IAG airline soars back into profit
Anglo-Spanish carrier International Airlines Group, which comprises British Airways and Iberia, rebounded into profit during the first half, as it enticed more high-end travellers, the group said Friday.
Net profit hit 88 million euros ($126 million) in the six months to the end of June. That contrasted with a loss post tax of 352 million euros in the first half of 2010 on a pro-forma basis, IAG said in a results statement.
British Airways and Iberia merged earlier this year to slash their costs, as the global economic downturn and the rise of low-cost airlines resulted in steep losses for traditional carriers.
IAG said Friday that its revenues rallied 18 percent to 7.77 billion euros in the first half.
The group's earnings were also lifted by the absence of BA industrial action and volcanic ash cloud disruption, both of which helped spark large losses in the same period of last year.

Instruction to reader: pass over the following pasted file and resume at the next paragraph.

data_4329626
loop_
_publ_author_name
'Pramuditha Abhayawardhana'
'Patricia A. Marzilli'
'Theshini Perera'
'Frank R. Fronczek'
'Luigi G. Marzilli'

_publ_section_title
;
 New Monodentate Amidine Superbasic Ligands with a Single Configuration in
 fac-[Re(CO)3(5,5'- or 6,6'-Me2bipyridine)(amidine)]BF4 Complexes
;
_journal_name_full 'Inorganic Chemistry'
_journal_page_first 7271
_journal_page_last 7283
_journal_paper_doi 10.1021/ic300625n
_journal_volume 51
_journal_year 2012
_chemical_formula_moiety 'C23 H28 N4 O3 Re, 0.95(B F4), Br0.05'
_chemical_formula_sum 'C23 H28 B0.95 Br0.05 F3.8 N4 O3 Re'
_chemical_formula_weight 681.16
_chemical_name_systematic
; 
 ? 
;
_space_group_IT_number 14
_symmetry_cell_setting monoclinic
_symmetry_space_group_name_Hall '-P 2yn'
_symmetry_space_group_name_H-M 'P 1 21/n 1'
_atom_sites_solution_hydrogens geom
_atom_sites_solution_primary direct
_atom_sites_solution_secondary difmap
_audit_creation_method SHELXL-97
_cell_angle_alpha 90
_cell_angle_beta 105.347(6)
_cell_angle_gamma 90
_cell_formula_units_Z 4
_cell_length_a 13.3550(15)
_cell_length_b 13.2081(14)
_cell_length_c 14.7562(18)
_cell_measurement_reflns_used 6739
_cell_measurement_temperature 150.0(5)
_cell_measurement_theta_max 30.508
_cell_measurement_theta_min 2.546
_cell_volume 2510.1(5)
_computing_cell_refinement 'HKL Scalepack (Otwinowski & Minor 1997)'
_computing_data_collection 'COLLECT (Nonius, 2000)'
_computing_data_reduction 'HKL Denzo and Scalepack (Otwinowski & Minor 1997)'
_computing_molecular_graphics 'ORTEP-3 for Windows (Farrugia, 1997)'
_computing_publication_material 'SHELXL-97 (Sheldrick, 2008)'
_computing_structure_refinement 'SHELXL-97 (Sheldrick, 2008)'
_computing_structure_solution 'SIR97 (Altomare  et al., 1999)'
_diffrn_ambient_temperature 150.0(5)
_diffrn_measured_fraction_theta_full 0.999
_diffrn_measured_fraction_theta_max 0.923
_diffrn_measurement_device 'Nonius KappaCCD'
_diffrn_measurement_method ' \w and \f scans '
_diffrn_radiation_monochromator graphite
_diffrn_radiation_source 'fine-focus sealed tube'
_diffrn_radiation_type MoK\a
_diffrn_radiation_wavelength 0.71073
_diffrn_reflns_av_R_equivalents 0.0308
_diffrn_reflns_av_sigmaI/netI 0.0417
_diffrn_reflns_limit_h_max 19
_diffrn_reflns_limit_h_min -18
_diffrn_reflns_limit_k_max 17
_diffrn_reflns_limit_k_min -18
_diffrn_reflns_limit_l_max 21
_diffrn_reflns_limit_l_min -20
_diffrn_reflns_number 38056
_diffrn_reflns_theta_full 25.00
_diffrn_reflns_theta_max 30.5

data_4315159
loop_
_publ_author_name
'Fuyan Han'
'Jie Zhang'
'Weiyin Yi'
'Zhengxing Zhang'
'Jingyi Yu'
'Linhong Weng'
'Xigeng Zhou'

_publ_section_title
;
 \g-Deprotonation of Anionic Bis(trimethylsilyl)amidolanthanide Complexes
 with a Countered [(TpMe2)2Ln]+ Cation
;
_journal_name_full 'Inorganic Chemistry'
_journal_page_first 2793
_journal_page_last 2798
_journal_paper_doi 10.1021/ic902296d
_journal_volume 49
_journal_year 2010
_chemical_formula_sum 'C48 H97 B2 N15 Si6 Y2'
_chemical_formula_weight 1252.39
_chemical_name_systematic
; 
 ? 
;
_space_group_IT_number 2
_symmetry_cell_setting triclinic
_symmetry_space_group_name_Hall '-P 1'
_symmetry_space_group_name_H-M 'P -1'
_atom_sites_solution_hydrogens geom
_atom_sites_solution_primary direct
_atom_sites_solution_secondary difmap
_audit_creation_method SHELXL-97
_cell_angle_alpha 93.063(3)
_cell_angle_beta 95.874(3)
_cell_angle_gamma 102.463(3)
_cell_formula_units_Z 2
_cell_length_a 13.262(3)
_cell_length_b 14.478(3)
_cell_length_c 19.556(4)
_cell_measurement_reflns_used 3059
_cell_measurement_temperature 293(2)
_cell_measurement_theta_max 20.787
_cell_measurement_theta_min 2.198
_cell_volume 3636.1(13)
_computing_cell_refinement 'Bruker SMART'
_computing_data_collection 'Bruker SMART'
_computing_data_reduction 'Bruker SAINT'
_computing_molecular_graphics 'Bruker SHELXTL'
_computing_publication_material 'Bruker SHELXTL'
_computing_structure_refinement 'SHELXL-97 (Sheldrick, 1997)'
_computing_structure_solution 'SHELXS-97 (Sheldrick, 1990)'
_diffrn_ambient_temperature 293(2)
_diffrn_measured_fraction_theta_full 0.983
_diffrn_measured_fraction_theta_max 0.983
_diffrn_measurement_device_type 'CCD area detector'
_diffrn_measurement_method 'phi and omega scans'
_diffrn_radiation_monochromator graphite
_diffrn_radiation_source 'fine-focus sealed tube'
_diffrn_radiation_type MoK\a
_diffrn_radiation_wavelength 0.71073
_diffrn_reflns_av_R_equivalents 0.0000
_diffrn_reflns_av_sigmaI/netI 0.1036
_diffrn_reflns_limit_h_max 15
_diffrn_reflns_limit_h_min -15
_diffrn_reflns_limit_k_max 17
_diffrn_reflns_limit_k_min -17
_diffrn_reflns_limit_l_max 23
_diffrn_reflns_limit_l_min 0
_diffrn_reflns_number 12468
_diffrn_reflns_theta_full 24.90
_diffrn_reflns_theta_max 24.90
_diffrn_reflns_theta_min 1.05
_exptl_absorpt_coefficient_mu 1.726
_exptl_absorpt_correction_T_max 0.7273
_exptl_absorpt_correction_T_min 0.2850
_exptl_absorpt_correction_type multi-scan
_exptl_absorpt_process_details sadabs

However, IAG added that fuel costs surged 35 percent to 2.44 billion euros, as oil prices jumped. Jet fuel, or kerosene, is refined from crude.
The carrier also warned that it expected to take a hit of 90-100 million euros this year, as a result of the Japan disaster and ongoing turmoil in the Middle East and North Africa recion.
However, chief executive Willie Walsh said the group was on track to deliver "significant" profit growth and synergies this year, and noted that there had been "continued strength" in the market for premium air travel.
"We are already making cost savings through joint procurement in areas such as insurance and airport handling. We have established a single cargo business and introduced integrated sales and airport teams in several key markets."
He added: "Customers are also directly benefiting through airline website cross-selling, more fare and schedule choice on overlapping longhaul routes and easier access to more destinations via new codeshares."
As a result of their merger, BA and Iberia expect to save about 400 million euros per year by 2016. Under the new IAG umbrella group, both carriers retain their current operations and individual brands.
Carrying about 60 million passengers a year, IAG is Europe's second biggest airline by market value behind Lufthansa of Germany.
© 2011 AFP